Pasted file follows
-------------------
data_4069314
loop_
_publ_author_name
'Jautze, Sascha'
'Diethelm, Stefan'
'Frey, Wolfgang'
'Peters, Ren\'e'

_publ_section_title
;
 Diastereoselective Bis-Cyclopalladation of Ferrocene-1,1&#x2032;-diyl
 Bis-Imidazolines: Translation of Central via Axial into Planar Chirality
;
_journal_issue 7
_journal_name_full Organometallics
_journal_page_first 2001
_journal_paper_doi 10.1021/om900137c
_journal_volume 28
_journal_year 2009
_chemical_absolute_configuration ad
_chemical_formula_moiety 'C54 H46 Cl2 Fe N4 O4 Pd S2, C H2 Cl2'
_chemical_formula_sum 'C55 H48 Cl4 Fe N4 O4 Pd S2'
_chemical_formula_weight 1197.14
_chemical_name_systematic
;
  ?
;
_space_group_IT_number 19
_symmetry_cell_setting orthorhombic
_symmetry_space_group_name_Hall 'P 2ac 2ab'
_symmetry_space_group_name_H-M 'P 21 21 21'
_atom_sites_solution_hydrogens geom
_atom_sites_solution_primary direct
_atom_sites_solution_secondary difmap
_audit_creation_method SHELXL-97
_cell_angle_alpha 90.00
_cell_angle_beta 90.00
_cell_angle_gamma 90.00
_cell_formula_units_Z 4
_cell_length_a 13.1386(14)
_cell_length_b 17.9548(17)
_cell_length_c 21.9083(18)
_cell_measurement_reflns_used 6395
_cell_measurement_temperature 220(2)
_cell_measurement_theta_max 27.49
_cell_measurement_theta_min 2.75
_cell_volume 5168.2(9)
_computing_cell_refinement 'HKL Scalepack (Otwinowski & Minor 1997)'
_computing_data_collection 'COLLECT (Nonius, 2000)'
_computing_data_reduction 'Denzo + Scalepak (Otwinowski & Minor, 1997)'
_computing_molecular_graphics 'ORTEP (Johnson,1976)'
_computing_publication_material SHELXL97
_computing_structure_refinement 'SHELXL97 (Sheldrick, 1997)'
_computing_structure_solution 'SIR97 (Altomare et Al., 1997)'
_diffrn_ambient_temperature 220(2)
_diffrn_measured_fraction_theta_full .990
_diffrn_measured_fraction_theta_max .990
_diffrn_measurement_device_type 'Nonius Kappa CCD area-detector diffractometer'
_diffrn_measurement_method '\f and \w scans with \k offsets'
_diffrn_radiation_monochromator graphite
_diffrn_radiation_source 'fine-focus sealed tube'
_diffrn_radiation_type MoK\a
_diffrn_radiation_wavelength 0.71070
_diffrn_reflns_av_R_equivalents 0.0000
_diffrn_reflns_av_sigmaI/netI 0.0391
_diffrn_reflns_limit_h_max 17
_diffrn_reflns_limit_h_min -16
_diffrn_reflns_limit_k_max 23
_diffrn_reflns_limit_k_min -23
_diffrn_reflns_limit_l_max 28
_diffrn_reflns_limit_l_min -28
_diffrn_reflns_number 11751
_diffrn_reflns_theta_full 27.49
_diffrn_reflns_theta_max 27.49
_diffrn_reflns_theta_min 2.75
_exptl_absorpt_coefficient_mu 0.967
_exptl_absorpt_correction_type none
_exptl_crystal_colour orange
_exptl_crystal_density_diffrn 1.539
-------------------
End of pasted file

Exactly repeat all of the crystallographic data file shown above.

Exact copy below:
data_4069314
loop_
_publ_author_name
'Jautze, Sascha'
'Diethelm, Stefan'
'Frey, Wolfgang'
'Peters, Ren\'e'

_publ_section_title
;
 Diastereoselective Bis-Cyclopalladation of Ferrocene-1,1&#x2032;-diyl
 Bis-Imidazolines: Translation of Central via Axial into Planar Chirality
;
_journal_issue 7
_journal_name_full Organometallics
_journal_page_first 2001
_journal_paper_doi 10.1021/om900137c
_journal_volume 28
_journal_year 2009
_chemical_absolute_configuration ad
_chemical_formula_moiety 'C54 H46 Cl2 Fe N4 O4 Pd S2, C H2 Cl2'
_chemical_formula_sum 'C55 H48 Cl4 Fe N4 O4 Pd S2'
_chemical_formula_weight 1197.14
_chemical_name_systematic
;
  ?
;
_space_group_IT_number 19
_symmetry_cell_setting orthorhombic
_symmetry_space_group_name_Hall 'P 2ac 2ab'
_symmetry_space_group_name_H-M 'P 21 21 21'
_atom_sites_solution_hydrogens geom
_atom_sites_solution_primary direct
_atom_sites_solution_secondary difmap
_audit_creation_method SHELXL-97
_cell_angle_alpha 90.00
_cell_angle_beta 90.00
_cell_angle_gamma 90.00
_cell_formula_units_Z 4
_cell_length_a 13.1386(14)
_cell_length_b 17.9548(17)
_cell_length_c 21.9083(18)
_cell_measurement_reflns_used 6395
_cell_measurement_temperature 220(2)
_cell_measurement_theta_max 27.49
_cell_measurement_theta_min 2.75
_cell_volume 5168.2(9)
_computing_cell_refinement 'HKL Scalepack (Otwinowski & Minor 1997)'
_computing_data_collection 'COLLECT (Nonius, 2000)'
_computing_data_reduction 'Denzo + Scalepak (Otwinowski & Minor, 1997)'
_computing_molecular_graphics 'ORTEP (Johnson,1976)'
_computing_publication_material SHELXL97
_computing_structure_refinement 'SHELXL97 (Sheldrick, 1997)'
_computing_structure_solution 'SIR97 (Altomare et Al., 1997)'
_diffrn_ambient_temperature 220(2)
_diffrn_measured_fraction_theta_full .990
_diffrn_measured_fraction_theta_max .990
_diffrn_measurement_device_type 'Nonius Kappa CCD area-detector diffractometer'
_diffrn_measurement_method '\f and \w scans with \k offsets'
_diffrn_radiation_monochromator graphite
_diffrn_radiation_source 'fine-focus sealed tube'
_diffrn_radiation_type MoK\a
_diffrn_radiation_wavelength 0.71070
_diffrn_reflns_av_R_equivalents 0.0000
_diffrn_reflns_av_sigmaI/netI 0.0391
_diffrn_reflns_limit_h_max 17
_diffrn_reflns_limit_h_min -16
_diffrn_reflns_limit_k_max 23
_diffrn_reflns_limit_k_min -23
_diffrn_reflns_limit_l_max 28
_diffrn_reflns_limit_l_min -28
_diffrn_reflns_number 11751
_diffrn_reflns_theta_full 27.49
_diffrn_reflns_theta_max 27.49
_diffrn_reflns_theta_min 2.75
_exptl_absorpt_coefficient_mu 0.967
_exptl_absorpt_correction_type none
_exptl_crystal_colour orange
_exptl_crystal_density_diffrn 1.539